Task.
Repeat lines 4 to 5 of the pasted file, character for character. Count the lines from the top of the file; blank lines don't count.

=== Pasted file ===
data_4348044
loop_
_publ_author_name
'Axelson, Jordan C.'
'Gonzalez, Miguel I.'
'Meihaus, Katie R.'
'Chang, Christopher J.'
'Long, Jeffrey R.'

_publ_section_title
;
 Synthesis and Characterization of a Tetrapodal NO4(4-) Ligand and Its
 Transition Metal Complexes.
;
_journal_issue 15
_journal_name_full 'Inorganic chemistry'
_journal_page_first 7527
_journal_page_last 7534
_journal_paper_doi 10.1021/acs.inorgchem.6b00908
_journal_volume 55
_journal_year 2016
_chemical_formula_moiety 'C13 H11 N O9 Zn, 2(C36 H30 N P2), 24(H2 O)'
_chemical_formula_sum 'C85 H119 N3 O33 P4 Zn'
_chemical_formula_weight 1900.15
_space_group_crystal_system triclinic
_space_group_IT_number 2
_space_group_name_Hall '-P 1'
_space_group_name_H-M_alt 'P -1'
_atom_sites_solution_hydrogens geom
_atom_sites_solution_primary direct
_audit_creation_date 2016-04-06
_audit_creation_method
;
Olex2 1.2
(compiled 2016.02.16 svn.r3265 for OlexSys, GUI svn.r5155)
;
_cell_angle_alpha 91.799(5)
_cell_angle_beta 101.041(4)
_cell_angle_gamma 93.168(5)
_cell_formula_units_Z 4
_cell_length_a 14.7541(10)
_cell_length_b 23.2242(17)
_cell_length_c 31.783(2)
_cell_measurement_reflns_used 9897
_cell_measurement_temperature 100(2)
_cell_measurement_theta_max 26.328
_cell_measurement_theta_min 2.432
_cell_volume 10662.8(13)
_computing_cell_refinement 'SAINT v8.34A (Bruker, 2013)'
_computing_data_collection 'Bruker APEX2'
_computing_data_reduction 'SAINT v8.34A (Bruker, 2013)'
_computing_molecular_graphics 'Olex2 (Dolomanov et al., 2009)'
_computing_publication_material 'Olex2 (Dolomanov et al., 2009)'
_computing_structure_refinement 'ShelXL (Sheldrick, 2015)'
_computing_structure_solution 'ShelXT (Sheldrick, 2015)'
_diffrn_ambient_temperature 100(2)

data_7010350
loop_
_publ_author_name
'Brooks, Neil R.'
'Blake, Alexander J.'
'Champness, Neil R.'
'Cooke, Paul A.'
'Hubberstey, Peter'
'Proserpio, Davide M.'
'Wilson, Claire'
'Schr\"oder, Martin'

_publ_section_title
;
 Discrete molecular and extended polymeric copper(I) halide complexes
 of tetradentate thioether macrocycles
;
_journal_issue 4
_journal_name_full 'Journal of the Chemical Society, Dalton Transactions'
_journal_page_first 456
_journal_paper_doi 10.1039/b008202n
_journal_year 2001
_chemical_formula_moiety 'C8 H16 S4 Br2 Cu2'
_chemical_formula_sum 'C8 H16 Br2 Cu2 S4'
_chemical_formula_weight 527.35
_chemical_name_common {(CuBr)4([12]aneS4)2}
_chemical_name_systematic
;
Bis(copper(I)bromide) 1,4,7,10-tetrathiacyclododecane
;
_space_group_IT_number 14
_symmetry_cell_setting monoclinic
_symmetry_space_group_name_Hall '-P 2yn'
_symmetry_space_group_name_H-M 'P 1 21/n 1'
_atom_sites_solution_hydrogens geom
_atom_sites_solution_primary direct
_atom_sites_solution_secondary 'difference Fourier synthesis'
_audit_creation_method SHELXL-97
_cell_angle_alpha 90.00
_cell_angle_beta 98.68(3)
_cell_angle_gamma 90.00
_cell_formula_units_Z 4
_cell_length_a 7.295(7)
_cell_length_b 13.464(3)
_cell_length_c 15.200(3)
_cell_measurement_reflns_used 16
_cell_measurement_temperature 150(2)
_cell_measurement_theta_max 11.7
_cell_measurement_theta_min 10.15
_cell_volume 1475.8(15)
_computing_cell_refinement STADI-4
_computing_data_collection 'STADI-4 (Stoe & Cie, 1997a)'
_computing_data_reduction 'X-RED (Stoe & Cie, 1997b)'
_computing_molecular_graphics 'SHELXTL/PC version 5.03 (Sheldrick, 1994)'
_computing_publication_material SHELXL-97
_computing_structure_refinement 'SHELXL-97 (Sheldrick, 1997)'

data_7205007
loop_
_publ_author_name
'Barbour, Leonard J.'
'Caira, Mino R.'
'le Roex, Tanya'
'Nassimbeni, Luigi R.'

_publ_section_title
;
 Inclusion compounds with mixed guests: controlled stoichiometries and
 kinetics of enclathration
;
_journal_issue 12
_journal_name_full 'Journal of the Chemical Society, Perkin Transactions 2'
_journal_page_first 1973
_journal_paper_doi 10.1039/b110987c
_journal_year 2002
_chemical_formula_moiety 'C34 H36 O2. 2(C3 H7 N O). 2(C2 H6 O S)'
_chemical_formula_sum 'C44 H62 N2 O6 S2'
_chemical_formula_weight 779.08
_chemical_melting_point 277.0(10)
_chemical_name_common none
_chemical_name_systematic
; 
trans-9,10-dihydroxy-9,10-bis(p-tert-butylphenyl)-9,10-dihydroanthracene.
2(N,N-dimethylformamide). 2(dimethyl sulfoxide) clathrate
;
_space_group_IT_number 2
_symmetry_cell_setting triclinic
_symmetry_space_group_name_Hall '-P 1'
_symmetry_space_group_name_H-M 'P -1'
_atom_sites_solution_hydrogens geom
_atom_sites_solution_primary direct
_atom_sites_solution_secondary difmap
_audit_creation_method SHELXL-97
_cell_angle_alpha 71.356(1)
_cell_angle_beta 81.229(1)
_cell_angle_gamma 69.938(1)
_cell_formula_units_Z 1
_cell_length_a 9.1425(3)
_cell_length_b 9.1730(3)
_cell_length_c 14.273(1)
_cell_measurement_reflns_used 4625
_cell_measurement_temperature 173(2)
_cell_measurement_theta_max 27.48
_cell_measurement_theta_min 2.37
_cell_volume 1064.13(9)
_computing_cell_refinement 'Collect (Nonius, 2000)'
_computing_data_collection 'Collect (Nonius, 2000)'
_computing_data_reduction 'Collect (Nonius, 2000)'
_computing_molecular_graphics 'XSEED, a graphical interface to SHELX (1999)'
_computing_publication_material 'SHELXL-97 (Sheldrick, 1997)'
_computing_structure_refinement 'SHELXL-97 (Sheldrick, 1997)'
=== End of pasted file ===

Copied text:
'Axelson, Jordan C.'
'Gonzalez, Miguel I.'